The only congressional races to use ranked choice voting are those in Maine and the first time it was used was in last month’s elections and it produced a result in the second Congressional district that illustrated how it works. When the first choice votes were counted, the Republican candidate Bruce Poliquin came in first and the Democrat Jared Golden came second but none of the four candidates got the required 50%+1 votes. So the second choices of those voted for the candidates who came in third and fourth were then tabulated and Golden emerged the winner.
So naturally Poliquin sued in federal court, saying that the ranked-choice voting system was unconstitutional and that the plurality system should have prevailed. He must have been encouraged by the fact that the case would be heard by a Trump-appointed judge Lance Walker. But today, the judge threw out his challenge.
The judge said he failed to see how Maine’s candidate-ranking system undercut voters’ First Amendment rights “in any fashion.” He said the system was “motivated by a desire to enable third-party and non-party candidates to participate in the political process, and to enable their supporters to express support, without producing the spoiler effect.”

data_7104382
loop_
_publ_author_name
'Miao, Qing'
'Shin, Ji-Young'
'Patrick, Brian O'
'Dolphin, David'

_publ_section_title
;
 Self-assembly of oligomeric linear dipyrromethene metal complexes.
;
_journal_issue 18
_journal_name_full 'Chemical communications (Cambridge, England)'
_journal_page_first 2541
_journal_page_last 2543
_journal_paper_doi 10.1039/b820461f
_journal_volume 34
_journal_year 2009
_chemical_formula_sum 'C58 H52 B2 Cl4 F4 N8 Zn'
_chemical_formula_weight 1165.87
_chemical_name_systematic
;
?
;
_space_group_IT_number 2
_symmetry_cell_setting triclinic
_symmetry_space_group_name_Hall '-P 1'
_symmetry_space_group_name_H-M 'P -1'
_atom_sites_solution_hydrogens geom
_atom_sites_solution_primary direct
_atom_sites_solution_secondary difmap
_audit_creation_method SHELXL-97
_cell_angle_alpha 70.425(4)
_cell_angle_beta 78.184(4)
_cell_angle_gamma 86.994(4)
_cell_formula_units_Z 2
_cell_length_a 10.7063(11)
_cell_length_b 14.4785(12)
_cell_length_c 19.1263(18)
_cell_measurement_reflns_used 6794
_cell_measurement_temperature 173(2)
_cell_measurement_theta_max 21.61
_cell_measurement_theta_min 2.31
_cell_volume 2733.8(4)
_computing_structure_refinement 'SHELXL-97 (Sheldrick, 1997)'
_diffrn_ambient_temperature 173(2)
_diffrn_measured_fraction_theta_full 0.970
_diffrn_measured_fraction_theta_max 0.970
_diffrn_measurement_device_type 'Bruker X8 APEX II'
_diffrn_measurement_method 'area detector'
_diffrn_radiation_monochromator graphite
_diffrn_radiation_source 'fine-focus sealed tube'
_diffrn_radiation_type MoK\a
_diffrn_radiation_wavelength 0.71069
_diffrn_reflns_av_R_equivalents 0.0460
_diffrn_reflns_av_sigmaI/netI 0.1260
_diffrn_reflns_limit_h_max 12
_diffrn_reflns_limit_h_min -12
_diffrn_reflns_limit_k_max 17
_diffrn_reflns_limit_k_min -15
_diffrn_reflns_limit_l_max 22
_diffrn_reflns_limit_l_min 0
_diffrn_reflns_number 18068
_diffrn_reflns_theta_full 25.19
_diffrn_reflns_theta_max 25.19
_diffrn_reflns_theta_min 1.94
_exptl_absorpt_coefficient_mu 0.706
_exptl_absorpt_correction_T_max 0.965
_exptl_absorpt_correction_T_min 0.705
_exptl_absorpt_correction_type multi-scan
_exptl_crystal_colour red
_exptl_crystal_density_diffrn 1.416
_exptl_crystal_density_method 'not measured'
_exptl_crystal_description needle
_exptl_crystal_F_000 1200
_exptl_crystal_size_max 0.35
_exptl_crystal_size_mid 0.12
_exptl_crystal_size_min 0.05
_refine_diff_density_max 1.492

The new method of voting “actually encourages First Amendment expression, without discriminating against any voter based on viewpoint, faction or other invalid criteria,” said Walker, a judge with U.S. District Court in Bangor.
Maine only uses this method for primaries and federal elections because the state constitution apparently requires only a plurality to win. Poliquin may well appeal the verdict bit it is hard to see him winning since the US constitution is silent on this issue.
I hope more states adopt the ranked-choice method. It provides a much better gauge of voter preferences than the plurality method.